Which method should you use?
I’m not here to tell you which of the above are right and which are wrong. The context will always dictate that (although I will say that when I encounter anything like Example 2, I almost always reduce it to a single marking). It can be a good idea to ask your client or typesetter what they prefer. If in doubt, I would always suggest keeping it simple and using the fewest marks that will be clear.
So, how many corrections per page are acceptable on proofs?
Putting all of the above together, it’s clear that this question is very difficult to answer. For example, let’s say we have a text with 400 issues. The number of markings might be 350 (if one or two of the issues are marked as globals) or many thousand (if the corrector has used two, three or four marks per issue).
So, if you came to this post looking for concrete answers, I’m going to have to disappoint you. However, the above rule of thumb is still useful – it’s just important to have a clear idea in mind of what constitutes a ’correction’. Based on my experience, I would distil all of the above into this rough guide:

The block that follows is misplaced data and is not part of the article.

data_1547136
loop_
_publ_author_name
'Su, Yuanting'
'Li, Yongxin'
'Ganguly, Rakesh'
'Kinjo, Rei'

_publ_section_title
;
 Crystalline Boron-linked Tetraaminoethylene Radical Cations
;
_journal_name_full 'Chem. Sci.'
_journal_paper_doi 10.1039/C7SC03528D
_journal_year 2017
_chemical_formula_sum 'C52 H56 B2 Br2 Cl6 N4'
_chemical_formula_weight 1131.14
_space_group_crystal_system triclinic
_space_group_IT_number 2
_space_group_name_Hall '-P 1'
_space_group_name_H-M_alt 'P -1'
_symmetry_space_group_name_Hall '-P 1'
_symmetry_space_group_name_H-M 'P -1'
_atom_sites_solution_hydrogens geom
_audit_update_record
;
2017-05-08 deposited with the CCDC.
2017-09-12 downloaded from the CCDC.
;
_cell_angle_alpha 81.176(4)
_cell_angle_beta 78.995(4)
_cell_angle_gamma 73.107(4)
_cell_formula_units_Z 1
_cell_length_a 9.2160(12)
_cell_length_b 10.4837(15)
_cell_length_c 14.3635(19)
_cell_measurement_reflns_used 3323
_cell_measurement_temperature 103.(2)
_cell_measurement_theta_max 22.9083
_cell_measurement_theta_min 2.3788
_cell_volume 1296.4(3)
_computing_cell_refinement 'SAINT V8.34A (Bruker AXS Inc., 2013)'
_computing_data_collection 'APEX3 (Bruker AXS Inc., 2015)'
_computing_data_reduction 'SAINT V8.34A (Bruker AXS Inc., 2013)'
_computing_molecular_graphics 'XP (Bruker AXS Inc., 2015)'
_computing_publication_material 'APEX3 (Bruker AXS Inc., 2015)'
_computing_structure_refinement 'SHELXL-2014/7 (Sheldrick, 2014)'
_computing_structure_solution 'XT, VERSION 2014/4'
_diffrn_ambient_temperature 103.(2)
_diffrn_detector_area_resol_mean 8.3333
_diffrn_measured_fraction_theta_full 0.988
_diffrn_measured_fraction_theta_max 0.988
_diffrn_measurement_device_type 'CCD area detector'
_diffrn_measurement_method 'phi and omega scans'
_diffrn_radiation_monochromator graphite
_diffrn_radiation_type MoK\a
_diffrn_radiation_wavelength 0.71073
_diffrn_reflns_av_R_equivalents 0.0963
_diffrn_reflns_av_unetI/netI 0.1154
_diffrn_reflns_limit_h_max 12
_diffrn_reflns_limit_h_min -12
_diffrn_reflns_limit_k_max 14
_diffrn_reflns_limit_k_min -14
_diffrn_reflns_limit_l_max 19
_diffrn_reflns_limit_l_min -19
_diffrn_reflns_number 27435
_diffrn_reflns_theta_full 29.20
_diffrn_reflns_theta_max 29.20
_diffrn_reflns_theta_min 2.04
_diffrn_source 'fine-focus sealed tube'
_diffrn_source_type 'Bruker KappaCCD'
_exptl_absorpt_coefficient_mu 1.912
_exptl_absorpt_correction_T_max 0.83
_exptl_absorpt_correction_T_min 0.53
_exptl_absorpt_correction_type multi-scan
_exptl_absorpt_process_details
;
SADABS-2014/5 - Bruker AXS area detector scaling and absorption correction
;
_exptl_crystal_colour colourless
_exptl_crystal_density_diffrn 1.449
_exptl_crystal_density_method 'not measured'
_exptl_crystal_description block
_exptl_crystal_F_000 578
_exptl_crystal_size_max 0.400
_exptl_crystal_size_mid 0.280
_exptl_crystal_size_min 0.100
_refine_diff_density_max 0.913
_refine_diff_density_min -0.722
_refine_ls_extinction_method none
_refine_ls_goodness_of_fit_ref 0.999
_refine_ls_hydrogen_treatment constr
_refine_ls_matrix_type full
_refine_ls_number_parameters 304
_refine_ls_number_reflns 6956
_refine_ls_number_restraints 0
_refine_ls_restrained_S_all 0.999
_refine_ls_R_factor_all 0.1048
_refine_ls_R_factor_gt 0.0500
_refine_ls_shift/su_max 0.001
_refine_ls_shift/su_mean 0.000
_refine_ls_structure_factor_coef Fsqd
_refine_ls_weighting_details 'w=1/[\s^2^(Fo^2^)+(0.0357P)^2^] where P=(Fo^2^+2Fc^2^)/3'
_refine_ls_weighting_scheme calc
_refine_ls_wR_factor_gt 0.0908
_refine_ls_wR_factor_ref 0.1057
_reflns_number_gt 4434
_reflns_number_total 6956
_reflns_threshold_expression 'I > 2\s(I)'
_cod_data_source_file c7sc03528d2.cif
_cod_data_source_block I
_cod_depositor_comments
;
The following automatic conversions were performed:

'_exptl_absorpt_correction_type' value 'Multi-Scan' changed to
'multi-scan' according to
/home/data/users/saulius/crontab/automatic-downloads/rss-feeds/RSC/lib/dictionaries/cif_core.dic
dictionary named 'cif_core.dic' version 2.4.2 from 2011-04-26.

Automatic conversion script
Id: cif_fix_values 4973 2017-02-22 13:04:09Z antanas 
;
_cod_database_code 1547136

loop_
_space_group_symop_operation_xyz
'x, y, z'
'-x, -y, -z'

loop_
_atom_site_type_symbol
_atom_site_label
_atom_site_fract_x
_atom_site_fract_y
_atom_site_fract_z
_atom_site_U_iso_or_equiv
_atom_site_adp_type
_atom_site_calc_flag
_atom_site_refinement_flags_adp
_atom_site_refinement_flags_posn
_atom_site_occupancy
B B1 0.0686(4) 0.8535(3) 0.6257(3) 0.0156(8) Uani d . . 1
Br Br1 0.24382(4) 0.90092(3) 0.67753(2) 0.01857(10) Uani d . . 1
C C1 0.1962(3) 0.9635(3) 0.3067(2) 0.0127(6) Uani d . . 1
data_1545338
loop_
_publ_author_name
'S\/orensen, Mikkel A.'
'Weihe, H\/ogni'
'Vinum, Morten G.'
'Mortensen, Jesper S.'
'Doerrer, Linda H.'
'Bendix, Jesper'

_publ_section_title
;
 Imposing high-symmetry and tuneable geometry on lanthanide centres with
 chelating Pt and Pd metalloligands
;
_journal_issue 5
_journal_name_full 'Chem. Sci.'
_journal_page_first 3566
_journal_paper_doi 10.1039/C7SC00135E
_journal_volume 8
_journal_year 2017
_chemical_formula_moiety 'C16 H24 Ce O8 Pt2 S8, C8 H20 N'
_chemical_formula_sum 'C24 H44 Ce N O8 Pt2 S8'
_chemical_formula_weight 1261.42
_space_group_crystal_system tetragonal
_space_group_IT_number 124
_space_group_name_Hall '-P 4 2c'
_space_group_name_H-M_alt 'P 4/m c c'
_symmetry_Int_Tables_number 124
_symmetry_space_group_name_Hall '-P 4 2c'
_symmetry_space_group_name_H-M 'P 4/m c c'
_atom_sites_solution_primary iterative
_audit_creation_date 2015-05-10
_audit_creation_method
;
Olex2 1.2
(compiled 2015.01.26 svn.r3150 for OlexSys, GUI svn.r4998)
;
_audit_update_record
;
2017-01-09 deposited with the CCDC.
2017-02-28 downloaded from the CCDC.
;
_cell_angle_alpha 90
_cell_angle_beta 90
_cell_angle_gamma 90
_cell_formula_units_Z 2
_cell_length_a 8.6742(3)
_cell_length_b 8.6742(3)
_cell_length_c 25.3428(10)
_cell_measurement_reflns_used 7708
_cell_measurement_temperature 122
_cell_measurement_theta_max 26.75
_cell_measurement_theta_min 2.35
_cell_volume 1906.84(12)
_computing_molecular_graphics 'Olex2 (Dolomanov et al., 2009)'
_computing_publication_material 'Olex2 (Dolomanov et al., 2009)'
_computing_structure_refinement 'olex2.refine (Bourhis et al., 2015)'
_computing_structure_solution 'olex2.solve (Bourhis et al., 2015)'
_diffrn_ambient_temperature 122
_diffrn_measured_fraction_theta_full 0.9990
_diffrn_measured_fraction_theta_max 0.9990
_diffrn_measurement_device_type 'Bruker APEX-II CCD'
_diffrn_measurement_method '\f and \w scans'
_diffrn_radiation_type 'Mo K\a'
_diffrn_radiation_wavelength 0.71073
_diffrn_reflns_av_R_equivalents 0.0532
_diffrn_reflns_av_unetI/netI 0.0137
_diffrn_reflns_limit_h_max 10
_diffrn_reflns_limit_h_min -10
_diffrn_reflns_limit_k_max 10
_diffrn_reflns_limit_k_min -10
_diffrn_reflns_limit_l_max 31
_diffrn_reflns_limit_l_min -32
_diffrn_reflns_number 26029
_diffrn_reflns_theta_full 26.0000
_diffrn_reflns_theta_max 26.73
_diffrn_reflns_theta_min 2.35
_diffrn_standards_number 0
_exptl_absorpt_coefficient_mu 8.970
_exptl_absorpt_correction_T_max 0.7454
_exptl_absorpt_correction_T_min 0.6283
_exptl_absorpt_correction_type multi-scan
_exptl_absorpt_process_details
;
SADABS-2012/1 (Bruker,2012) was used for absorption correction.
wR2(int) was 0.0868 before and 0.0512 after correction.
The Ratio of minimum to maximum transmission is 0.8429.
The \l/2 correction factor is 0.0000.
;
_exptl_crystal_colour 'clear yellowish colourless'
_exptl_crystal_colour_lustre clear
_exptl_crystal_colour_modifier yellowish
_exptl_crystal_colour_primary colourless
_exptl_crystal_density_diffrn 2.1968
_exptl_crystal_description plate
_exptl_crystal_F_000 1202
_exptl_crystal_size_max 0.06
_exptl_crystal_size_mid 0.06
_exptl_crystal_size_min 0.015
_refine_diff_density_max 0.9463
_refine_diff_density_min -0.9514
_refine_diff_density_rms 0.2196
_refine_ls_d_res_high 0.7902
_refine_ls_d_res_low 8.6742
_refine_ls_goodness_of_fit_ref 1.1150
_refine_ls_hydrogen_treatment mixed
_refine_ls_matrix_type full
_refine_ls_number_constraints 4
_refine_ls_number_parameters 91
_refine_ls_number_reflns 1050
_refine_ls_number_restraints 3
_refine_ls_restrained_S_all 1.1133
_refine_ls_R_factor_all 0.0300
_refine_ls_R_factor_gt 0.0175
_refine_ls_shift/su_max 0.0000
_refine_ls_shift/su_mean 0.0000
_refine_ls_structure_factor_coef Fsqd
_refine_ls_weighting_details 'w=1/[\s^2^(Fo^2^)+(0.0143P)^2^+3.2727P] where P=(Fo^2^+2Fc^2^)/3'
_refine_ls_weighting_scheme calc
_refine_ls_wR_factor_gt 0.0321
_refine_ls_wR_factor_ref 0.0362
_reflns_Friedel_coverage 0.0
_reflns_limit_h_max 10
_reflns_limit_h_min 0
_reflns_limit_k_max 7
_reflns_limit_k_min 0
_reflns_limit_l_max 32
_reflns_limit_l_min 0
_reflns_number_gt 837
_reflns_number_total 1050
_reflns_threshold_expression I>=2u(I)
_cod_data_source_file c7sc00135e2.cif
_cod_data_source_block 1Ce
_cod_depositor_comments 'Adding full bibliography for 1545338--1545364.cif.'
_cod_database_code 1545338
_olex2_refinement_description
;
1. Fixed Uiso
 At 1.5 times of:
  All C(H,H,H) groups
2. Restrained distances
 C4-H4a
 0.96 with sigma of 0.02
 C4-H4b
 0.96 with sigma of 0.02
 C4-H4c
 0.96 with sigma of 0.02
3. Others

A rough guide to assessing proof corrections
When assessing the number of corrections per page, the key thing is issues, not marks. Try to get an idea of the number of unique issues, taking into account the different ways of marking corrections listed above (it’s up to you whether you consider a global change to be one issue or many). Then divide that number by the number of pages. If the result is one or fewer, you’re laughing (and should probably send the copyeditor and typesetter/designer congratulatory notes). Anything around two or three is still good going. Four or more may require further investigation to understand why the level is so high and assess the implications of making so many corrections.
Opinions may differ, however – this is just my view. If you feel differently, I’d love to hear from you in the comments!
Take a look at this post for pointers on what can increase the number of corrections in a text and how to deal with heavy corrections.